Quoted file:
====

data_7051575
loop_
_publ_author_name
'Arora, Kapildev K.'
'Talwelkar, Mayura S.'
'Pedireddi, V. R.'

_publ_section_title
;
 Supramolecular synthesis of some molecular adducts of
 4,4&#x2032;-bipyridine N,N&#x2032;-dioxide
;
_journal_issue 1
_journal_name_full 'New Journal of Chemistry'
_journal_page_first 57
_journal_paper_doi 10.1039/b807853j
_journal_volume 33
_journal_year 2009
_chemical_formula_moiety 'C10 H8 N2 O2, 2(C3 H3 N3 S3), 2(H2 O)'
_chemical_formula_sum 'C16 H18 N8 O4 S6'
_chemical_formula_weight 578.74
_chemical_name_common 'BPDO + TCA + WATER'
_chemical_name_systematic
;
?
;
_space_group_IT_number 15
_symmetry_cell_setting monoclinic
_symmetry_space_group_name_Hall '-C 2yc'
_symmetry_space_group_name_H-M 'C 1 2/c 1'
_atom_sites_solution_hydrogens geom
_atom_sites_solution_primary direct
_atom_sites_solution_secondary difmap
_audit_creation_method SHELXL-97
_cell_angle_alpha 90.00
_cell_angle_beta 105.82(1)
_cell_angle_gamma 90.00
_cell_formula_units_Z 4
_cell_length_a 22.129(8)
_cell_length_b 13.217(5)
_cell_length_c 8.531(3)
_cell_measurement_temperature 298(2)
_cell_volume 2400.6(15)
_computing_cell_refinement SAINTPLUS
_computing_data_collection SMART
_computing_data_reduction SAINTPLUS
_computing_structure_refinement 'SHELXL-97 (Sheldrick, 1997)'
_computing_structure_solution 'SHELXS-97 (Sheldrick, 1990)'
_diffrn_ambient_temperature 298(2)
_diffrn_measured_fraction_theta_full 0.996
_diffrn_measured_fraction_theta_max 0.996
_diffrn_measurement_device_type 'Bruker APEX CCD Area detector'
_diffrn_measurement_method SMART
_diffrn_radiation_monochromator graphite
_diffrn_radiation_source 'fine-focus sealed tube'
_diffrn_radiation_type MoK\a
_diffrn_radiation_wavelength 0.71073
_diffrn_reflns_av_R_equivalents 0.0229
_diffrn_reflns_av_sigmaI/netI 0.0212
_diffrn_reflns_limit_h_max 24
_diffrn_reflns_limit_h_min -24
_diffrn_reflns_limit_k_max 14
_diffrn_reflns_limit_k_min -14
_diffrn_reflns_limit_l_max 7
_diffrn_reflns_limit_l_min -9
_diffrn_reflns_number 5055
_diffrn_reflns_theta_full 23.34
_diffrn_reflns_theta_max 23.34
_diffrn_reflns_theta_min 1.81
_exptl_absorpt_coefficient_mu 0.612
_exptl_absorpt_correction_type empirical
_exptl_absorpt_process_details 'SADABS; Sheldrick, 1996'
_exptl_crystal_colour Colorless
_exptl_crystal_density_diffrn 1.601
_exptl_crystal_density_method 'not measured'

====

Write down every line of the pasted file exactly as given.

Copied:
data_7051575
loop_
_publ_author_name
'Arora, Kapildev K.'
'Talwelkar, Mayura S.'
'Pedireddi, V. R.'

_publ_section_title
;
 Supramolecular synthesis of some molecular adducts of
 4,4&#x2032;-bipyridine N,N&#x2032;-dioxide
;
_journal_issue 1
_journal_name_full 'New Journal of Chemistry'
_journal_page_first 57
_journal_paper_doi 10.1039/b807853j
_journal_volume 33
_journal_year 2009
_chemical_formula_moiety 'C10 H8 N2 O2, 2(C3 H3 N3 S3), 2(H2 O)'
_chemical_formula_sum 'C16 H18 N8 O4 S6'
_chemical_formula_weight 578.74
_chemical_name_common 'BPDO + TCA + WATER'
_chemical_name_systematic
;
?
;
_space_group_IT_number 15
_symmetry_cell_setting monoclinic
_symmetry_space_group_name_Hall '-C 2yc'
_symmetry_space_group_name_H-M 'C 1 2/c 1'
_atom_sites_solution_hydrogens geom
_atom_sites_solution_primary direct
_atom_sites_solution_secondary difmap
_audit_creation_method SHELXL-97
_cell_angle_alpha 90.00
_cell_angle_beta 105.82(1)
_cell_angle_gamma 90.00
_cell_formula_units_Z 4
_cell_length_a 22.129(8)
_cell_length_b 13.217(5)
_cell_length_c 8.531(3)
_cell_measurement_temperature 298(2)
_cell_volume 2400.6(15)
_computing_cell_refinement SAINTPLUS
_computing_data_collection SMART
_computing_data_reduction SAINTPLUS
_computing_structure_refinement 'SHELXL-97 (Sheldrick, 1997)'
_computing_structure_solution 'SHELXS-97 (Sheldrick, 1990)'
_diffrn_ambient_temperature 298(2)
_diffrn_measured_fraction_theta_full 0.996
_diffrn_measured_fraction_theta_max 0.996
_diffrn_measurement_device_type 'Bruker APEX CCD Area detector'
_diffrn_measurement_method SMART
_diffrn_radiation_monochromator graphite
_diffrn_radiation_source 'fine-focus sealed tube'
_diffrn_radiation_type MoK\a
_diffrn_radiation_wavelength 0.71073
_diffrn_reflns_av_R_equivalents 0.0229
_diffrn_reflns_av_sigmaI/netI 0.0212
_diffrn_reflns_limit_h_max 24
_diffrn_reflns_limit_h_min -24
_diffrn_reflns_limit_k_max 14
_diffrn_reflns_limit_k_min -14
_diffrn_reflns_limit_l_max 7
_diffrn_reflns_limit_l_min -9
_diffrn_reflns_number 5055
_diffrn_reflns_theta_full 23.34
_diffrn_reflns_theta_max 23.34
_diffrn_reflns_theta_min 1.81
_exptl_absorpt_coefficient_mu 0.612
_exptl_absorpt_correction_type empirical
_exptl_absorpt_process_details 'SADABS; Sheldrick, 1996'
_exptl_crystal_colour Colorless
_exptl_crystal_density_diffrn 1.601
_exptl_crystal_density_method 'not measured'